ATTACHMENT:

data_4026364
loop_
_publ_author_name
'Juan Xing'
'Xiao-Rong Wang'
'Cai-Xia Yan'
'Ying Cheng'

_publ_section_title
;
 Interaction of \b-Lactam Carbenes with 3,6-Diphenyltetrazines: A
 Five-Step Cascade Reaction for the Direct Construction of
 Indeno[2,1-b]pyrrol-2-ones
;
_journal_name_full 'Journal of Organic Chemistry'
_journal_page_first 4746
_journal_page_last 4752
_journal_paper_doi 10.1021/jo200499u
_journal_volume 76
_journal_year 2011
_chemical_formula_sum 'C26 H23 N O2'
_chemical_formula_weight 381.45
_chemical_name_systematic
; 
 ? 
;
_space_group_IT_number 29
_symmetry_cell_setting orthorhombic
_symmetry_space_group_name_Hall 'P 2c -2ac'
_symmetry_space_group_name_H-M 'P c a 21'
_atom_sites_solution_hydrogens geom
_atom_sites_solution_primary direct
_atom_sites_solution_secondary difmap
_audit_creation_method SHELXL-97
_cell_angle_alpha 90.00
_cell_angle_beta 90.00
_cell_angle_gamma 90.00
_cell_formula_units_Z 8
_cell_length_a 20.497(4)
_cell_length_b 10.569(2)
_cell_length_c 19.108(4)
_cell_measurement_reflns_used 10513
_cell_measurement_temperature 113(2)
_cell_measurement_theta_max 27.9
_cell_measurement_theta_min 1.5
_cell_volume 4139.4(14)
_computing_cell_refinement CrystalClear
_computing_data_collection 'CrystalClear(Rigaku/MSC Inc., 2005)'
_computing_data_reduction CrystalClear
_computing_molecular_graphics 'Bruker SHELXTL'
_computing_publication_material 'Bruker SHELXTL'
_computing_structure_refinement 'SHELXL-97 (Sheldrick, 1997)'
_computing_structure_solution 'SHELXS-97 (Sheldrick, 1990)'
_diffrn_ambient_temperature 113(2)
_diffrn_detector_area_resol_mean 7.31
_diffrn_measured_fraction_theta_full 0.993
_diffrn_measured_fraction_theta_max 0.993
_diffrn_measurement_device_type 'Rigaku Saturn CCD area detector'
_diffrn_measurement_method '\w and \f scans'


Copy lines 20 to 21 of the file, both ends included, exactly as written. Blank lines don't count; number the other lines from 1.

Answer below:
_chemical_formula_sum 'C26 H23 N O2'
_chemical_formula_weight 381.45